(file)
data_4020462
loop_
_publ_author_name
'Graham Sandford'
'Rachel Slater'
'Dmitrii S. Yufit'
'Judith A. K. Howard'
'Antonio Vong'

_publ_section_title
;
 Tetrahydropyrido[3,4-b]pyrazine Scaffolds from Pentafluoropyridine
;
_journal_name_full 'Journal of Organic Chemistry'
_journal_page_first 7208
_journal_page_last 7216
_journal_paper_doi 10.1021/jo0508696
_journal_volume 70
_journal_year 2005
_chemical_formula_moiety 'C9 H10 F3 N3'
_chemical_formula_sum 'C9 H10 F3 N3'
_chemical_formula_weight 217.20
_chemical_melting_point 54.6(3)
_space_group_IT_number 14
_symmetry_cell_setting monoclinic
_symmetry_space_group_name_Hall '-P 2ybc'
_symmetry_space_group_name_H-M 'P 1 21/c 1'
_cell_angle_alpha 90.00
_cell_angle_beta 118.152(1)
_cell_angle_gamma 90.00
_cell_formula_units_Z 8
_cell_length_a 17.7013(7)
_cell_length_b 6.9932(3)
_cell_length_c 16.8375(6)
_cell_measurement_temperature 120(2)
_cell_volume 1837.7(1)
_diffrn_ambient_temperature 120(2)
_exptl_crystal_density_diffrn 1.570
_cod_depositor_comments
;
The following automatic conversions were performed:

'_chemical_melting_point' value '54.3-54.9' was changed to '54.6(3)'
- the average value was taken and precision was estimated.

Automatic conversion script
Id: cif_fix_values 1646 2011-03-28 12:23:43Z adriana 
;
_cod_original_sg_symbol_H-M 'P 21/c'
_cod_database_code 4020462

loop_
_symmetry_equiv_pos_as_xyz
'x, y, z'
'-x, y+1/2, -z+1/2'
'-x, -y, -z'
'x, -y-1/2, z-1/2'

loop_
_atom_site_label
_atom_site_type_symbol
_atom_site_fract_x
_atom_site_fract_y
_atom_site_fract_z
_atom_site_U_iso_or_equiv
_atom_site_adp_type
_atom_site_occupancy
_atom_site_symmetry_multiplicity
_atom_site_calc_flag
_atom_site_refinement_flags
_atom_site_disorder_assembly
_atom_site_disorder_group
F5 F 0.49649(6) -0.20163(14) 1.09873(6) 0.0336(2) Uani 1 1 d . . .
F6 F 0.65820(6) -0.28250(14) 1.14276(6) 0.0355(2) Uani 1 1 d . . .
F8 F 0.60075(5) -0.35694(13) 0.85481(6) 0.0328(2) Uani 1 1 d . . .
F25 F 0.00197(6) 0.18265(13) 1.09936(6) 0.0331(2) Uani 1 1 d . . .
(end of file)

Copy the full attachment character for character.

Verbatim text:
data_4020462
loop_
_publ_author_name
'Graham Sandford'
'Rachel Slater'
'Dmitrii S. Yufit'
'Judith A. K. Howard'
'Antonio Vong'

_publ_section_title
;
 Tetrahydropyrido[3,4-b]pyrazine Scaffolds from Pentafluoropyridine
;
_journal_name_full 'Journal of Organic Chemistry'
_journal_page_first 7208
_journal_page_last 7216
_journal_paper_doi 10.1021/jo0508696
_journal_volume 70
_journal_year 2005
_chemical_formula_moiety 'C9 H10 F3 N3'
_chemical_formula_sum 'C9 H10 F3 N3'
_chemical_formula_weight 217.20
_chemical_melting_point 54.6(3)
_space_group_IT_number 14
_symmetry_cell_setting monoclinic
_symmetry_space_group_name_Hall '-P 2ybc'
_symmetry_space_group_name_H-M 'P 1 21/c 1'
_cell_angle_alpha 90.00
_cell_angle_beta 118.152(1)
_cell_angle_gamma 90.00
_cell_formula_units_Z 8
_cell_length_a 17.7013(7)
_cell_length_b 6.9932(3)
_cell_length_c 16.8375(6)
_cell_measurement_temperature 120(2)
_cell_volume 1837.7(1)
_diffrn_ambient_temperature 120(2)
_exptl_crystal_density_diffrn 1.570
_cod_depositor_comments
;
The following automatic conversions were performed:

'_chemical_melting_point' value '54.3-54.9' was changed to '54.6(3)'
- the average value was taken and precision was estimated.

Automatic conversion script
Id: cif_fix_values 1646 2011-03-28 12:23:43Z adriana 
;
_cod_original_sg_symbol_H-M 'P 21/c'
_cod_database_code 4020462

loop_
_symmetry_equiv_pos_as_xyz
'x, y, z'
'-x, y+1/2, -z+1/2'
'-x, -y, -z'
'x, -y-1/2, z-1/2'

loop_
_atom_site_label
_atom_site_type_symbol
_atom_site_fract_x
_atom_site_fract_y
_atom_site_fract_z
_atom_site_U_iso_or_equiv
_atom_site_adp_type
_atom_site_occupancy
_atom_site_symmetry_multiplicity
_atom_site_calc_flag
_atom_site_refinement_flags
_atom_site_disorder_assembly
_atom_site_disorder_group
F5 F 0.49649(6) -0.20163(14) 1.09873(6) 0.0336(2) Uani 1 1 d . . .
F6 F 0.65820(6) -0.28250(14) 1.14276(6) 0.0355(2) Uani 1 1 d . . .
F8 F 0.60075(5) -0.35694(13) 0.85481(6) 0.0328(2) Uani 1 1 d . . .
F25 F 0.00197(6) 0.18265(13) 1.09936(6) 0.0331(2) Uani 1 1 d . . .